What is the Lottery?

The lottery is a game in which people are given the opportunity to win money or goods by selecting numbers or symbols on a ticket. It is a form of gambling that is governed by laws in some countries and prohibited in others. The prize is usually small and consists of cash or merchandise. Lottery is a popular activity for many individuals, and it contributes billions of dollars each year to the economy. Although it is a form of gambling, some people believe that it is a way to improve their lives. In addition, it is an excellent source of entertainment for many people.

The short story The Lottery presents the human tendency to condone oppressive norms and traditions. The villagers in this story seem to be blind followers of outdated rituals and ceremonies, and they do not even realize that the lottery is a violent act against their fellow villagers. They have been conducting the lottery for years, and they do not consider its negative impacts on their lives.

In the early days of America, lotteries were an important part of colonial life, raising funds for public ventures such as paving roads, constructing wharves, building churches, and erecting colleges. In 1776, Benjamin Franklin sponsored a lottery to raise money for cannons for the defense of Philadelphia against the British. Lotteries also played a major role in financing private enterprises, such as the founding of Harvard and Yale. However, in the 18th century, lottery prizes often included enslaved human beings. In one famous case, a formerly enslaved man named Denmark Vesey purchased his freedom from a lottery drawing in South Carolina and went on to foment a slave rebellion in Virginia.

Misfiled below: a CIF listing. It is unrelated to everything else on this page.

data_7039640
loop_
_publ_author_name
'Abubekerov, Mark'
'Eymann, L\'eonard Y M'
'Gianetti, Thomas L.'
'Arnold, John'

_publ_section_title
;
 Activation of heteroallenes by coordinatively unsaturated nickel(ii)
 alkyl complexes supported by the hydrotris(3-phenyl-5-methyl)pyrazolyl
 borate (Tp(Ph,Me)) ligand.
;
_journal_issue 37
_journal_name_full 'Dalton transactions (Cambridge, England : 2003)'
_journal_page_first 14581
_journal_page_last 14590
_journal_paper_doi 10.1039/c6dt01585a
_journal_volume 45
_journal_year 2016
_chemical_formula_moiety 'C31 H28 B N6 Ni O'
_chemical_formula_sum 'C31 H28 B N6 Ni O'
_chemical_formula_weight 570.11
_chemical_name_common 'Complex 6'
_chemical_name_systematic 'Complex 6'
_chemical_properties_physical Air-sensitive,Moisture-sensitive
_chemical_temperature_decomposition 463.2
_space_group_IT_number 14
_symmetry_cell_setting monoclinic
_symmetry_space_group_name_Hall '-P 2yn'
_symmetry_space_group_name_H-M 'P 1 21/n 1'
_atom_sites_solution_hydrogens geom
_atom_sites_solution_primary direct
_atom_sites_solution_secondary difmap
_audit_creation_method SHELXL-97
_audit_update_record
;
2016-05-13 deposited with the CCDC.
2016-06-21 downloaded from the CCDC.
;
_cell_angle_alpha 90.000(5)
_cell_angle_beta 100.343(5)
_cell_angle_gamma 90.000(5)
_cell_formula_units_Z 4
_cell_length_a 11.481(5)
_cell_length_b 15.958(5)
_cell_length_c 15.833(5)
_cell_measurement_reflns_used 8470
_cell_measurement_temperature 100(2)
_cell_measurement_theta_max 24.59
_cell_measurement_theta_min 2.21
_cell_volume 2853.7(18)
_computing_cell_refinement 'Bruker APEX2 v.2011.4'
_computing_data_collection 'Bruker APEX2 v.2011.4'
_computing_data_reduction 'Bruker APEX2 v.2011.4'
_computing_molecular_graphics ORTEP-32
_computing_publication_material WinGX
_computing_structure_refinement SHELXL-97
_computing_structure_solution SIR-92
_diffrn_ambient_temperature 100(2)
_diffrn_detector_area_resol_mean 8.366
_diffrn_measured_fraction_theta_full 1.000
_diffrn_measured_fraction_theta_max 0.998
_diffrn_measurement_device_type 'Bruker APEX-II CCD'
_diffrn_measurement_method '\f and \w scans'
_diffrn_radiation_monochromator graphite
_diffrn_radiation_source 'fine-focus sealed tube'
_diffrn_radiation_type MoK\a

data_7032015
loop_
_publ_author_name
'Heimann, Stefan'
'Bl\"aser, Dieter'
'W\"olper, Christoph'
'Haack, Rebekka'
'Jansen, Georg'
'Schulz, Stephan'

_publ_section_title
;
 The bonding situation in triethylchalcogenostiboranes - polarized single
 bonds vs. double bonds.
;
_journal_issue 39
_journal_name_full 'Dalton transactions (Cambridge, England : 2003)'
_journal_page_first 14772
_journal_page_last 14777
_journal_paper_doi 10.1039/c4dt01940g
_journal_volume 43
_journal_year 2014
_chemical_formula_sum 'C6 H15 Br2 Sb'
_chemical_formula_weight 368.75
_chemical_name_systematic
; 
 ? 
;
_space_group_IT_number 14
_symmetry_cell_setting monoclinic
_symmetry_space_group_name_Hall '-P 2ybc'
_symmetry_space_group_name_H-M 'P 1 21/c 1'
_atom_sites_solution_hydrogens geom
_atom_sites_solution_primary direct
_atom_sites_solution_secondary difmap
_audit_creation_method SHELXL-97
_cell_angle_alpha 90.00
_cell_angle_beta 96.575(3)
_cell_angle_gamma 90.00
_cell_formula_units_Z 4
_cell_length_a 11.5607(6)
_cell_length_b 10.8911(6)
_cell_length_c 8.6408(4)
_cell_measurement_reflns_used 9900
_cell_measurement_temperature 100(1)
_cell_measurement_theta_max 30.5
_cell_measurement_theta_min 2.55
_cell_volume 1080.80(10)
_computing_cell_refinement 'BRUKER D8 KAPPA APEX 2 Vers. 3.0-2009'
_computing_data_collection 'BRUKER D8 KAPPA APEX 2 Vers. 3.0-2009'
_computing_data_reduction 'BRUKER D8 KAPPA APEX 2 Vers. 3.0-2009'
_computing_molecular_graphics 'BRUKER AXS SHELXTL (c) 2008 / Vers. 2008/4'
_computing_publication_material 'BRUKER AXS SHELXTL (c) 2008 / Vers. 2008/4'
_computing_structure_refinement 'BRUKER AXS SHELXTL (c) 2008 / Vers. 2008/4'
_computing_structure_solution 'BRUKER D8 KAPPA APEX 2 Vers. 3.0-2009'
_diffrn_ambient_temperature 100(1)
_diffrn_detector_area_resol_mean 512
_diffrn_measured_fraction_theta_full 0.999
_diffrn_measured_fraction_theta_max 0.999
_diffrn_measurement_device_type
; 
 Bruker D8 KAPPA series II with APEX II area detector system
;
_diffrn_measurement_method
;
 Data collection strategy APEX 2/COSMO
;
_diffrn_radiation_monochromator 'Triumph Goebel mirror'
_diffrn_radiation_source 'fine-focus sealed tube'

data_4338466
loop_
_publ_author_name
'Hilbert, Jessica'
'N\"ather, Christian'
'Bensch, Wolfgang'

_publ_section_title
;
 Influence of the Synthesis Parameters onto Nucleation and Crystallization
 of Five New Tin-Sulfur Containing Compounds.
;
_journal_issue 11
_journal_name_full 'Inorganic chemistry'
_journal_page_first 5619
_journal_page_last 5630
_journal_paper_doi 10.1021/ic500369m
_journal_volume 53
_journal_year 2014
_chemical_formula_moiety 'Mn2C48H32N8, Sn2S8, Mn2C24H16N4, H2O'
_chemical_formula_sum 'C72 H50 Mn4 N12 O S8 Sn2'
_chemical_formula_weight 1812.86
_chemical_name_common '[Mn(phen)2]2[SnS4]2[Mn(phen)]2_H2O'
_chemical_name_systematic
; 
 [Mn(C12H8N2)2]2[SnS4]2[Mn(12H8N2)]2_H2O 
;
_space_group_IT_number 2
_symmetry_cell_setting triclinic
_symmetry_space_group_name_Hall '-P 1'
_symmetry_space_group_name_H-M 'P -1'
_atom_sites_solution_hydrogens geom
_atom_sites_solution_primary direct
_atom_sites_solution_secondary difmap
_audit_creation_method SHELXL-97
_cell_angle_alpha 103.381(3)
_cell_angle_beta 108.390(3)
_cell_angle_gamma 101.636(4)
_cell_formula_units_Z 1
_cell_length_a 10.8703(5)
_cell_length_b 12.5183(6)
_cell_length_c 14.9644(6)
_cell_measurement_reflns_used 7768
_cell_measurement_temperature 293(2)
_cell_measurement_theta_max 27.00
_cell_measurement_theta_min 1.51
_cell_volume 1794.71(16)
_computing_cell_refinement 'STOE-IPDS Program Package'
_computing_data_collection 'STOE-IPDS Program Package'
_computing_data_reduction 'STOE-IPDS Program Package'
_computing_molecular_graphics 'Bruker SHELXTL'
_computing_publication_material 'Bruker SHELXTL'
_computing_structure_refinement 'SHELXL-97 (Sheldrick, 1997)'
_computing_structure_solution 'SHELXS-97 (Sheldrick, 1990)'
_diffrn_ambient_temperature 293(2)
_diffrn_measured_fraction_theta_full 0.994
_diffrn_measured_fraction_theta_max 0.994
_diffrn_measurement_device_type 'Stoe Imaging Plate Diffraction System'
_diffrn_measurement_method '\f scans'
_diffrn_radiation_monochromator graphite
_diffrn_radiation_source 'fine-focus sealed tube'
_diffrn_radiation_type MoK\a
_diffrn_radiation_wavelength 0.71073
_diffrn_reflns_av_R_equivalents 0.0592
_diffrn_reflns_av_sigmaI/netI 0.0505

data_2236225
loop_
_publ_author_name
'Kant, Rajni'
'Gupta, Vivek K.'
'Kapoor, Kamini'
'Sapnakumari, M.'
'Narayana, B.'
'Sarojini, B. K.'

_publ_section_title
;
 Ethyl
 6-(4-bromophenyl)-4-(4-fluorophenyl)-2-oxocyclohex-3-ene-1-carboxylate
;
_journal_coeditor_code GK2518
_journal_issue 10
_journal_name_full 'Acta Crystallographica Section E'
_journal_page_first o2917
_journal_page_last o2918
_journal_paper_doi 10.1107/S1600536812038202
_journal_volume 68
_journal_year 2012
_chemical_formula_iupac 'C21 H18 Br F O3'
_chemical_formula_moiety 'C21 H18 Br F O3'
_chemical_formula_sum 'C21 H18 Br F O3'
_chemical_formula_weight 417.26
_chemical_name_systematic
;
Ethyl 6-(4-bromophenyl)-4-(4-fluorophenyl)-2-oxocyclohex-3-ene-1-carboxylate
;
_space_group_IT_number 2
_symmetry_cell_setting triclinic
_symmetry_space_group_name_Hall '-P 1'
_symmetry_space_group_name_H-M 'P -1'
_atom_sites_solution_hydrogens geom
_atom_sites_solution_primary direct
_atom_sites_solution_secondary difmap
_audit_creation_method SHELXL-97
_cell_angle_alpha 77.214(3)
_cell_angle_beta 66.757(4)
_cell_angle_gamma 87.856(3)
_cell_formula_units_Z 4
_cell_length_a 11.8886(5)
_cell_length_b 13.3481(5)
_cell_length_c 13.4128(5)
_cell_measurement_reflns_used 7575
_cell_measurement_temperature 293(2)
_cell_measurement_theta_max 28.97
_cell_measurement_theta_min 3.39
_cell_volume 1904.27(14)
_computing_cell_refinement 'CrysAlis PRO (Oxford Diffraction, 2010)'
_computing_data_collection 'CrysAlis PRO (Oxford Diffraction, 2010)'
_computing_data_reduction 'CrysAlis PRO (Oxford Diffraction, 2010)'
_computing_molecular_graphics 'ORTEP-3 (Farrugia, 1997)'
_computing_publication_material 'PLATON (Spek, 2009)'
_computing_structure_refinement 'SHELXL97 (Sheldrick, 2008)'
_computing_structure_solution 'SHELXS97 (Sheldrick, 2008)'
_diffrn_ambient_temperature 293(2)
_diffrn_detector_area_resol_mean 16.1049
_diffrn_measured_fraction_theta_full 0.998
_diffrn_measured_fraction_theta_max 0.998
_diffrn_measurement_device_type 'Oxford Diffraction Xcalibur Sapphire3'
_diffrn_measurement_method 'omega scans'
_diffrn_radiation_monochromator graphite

But some people remained adamantly opposed to state-sanctioned lotteries. Among the most vociferous opponents were devout Protestants, who saw lotteries as a morally unconscionable means of funding public services through gambling. This group tended to support the legalization of other forms of gambling, such as billiards and bingo games, which did not carry with them the same moral baggage as lottery betting. Nevertheless, a number of states legalized lotteries in the 1970s. Lottery advocates dismissed the ethical objections, arguing that people were going to gamble anyway, and that state governments should simply take their profits. This argument did not hold up to scrutiny, and it soon gave way to the more sophisticated but equally dubious argument that state-run lotteries were a painless alternative to paying taxes. As a result, many states opted to adopt a policy of letting lottery earnings fund public services. The rise of scratch-off tickets, which are sold in vending machines and take the form of small, brightly decorated cards with portions that can be scratched off to reveal a prize, further weakened the ethical arguments against state-run lotteries. In the United States, scratch-offs make up a significant percentage of all lottery sales.